Addressing the release of video footage showing the officers beating Nichols, Sharpton said, "The tape speaks for itself."
Harris demands police reform
Vice President Kamala Harris speaks during the funeral service for Tyre Nichols at Mississippi Boulevard Christian Church in Memphis on Wednesday. (Andrew Nelles/The Tennessean via AP, Pool)
At the urging of the Rev. Al Sharpton, Vice President Kamala Harris addressed the service.
Harris acknowledged the "courage and strength" of Tyre Nichols's family.
"This is a family that lost their son and their brother through an act of violence at the hands and the feet of people who had been charged with keeping them safe," Harris said. "And when I think about the courage and the strength of this family, I think it demands that we speak truth, and with this I will say this violent act was not in pursuit of public safety.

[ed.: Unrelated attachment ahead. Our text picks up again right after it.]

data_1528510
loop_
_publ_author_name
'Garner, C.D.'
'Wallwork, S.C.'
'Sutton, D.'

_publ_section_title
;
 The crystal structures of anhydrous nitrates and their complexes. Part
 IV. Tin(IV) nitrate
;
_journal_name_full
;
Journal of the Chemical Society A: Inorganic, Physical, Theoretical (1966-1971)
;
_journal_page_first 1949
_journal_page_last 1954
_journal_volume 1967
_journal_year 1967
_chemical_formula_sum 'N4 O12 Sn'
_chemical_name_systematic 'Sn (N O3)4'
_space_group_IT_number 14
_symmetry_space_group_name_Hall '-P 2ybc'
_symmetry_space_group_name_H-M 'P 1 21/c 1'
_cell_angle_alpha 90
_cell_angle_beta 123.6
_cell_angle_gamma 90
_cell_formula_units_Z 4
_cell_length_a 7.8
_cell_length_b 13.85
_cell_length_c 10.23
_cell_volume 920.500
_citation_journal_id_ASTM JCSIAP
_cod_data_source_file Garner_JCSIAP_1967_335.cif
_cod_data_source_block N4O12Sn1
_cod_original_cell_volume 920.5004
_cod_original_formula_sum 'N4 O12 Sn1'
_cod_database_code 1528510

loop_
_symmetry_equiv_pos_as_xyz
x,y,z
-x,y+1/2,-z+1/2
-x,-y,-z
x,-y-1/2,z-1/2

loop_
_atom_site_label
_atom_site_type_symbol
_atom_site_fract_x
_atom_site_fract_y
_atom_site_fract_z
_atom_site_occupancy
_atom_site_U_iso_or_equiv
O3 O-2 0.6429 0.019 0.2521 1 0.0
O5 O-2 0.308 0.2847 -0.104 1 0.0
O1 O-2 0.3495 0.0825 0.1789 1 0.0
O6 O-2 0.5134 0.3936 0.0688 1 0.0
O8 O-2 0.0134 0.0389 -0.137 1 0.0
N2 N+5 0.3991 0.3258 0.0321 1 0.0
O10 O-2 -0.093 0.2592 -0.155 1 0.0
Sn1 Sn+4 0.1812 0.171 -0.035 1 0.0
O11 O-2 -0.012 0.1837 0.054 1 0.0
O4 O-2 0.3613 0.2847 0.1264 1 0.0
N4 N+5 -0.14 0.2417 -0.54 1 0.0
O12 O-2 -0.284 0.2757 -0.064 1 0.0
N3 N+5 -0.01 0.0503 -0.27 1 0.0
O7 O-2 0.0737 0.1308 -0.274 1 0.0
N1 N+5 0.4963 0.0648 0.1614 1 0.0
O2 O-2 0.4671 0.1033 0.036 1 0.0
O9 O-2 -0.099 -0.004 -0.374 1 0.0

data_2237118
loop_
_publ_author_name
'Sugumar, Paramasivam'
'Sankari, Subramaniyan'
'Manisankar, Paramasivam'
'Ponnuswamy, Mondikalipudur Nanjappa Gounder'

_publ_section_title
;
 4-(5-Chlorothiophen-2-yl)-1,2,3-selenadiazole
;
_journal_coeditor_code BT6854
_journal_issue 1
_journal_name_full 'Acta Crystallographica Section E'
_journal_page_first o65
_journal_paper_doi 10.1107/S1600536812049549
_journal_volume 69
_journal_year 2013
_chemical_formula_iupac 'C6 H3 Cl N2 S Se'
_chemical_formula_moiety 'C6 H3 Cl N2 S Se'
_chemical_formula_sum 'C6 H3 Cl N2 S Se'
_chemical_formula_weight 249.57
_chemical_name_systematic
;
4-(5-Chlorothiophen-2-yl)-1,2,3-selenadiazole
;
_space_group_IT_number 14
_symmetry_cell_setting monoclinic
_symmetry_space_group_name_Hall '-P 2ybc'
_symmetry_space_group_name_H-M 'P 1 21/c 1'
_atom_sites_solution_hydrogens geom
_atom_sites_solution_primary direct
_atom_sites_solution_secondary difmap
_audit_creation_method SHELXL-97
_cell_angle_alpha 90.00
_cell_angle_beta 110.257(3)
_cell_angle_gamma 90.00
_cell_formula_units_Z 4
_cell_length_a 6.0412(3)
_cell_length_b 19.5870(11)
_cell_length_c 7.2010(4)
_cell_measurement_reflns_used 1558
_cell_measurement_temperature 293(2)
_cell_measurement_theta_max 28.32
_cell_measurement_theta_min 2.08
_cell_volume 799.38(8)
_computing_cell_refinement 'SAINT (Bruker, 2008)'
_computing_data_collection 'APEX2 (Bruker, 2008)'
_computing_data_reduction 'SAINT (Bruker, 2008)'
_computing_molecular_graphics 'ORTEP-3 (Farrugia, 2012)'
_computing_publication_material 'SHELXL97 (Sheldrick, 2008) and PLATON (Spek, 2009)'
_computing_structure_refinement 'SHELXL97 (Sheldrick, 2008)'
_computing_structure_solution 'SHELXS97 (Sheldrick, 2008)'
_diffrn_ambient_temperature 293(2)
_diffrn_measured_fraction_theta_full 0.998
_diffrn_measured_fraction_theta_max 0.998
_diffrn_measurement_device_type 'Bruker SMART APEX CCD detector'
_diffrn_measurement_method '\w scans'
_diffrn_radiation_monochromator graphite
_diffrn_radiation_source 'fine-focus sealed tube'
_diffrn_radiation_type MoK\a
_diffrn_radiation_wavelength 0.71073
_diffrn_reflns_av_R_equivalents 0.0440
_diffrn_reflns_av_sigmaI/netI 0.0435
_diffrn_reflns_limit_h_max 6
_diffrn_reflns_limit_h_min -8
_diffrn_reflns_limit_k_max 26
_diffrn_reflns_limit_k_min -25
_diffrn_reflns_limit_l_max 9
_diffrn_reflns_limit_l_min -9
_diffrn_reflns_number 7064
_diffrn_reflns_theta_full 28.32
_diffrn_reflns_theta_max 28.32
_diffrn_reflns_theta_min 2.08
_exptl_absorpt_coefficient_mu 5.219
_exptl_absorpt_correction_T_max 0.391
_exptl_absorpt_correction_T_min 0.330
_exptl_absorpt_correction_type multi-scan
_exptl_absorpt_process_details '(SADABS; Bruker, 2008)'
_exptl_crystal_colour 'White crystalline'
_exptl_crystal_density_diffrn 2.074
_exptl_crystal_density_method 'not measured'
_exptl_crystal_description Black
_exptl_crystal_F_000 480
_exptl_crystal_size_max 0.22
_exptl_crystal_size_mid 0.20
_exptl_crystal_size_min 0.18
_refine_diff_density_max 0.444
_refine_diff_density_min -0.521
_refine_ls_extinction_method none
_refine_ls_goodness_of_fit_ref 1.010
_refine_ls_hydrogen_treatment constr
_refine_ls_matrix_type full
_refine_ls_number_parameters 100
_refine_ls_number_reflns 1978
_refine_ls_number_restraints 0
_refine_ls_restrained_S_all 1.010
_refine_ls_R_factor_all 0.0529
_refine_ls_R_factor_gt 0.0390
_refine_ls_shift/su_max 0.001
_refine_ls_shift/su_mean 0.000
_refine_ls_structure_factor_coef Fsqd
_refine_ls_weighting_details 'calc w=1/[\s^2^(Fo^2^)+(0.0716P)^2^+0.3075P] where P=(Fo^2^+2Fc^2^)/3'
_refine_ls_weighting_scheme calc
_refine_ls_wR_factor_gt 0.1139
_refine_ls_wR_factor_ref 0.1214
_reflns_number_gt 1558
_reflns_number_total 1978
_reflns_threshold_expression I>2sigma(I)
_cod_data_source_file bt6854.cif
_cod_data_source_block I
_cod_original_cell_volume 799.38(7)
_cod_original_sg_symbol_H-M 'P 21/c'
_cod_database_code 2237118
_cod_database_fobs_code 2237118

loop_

"It was not in the interest of keeping the public safe," she continued. "Tyre Nichols should have been safe."
Harris concluded her remarks by demanding that Congress pass the George Floyd Justice in Policing Act.
"It is nonnegotiable," she said.
— Dylan Stableford
Attorney Ben Crump and Tyre Nichols's parents arrive at Mississippi Boulevard Christian Church in Memphis ahead of the funeral service for Nichols on Wednesday. (Seth Herald/AFP via Getty Images)
RowVaughn Wells and her husband, Rodney, arrive for the funeral. (Andrew Nelles/The Tennessean via AP, Pool)
A mourner enters Mississippi Boulevard Christian Church ahead of the funeral. (Seth Herald/AFP via Getty Images)
Below is the official program for today's funeral service:
Celebration of Life for Tyre Nichols
Mississippi Boulevard Christian Church
70 North Bellevue Boulevard
Feb. 1st, 2023
Rev. Dr. J. Lawrence Turner, Senior Pastor & Officiant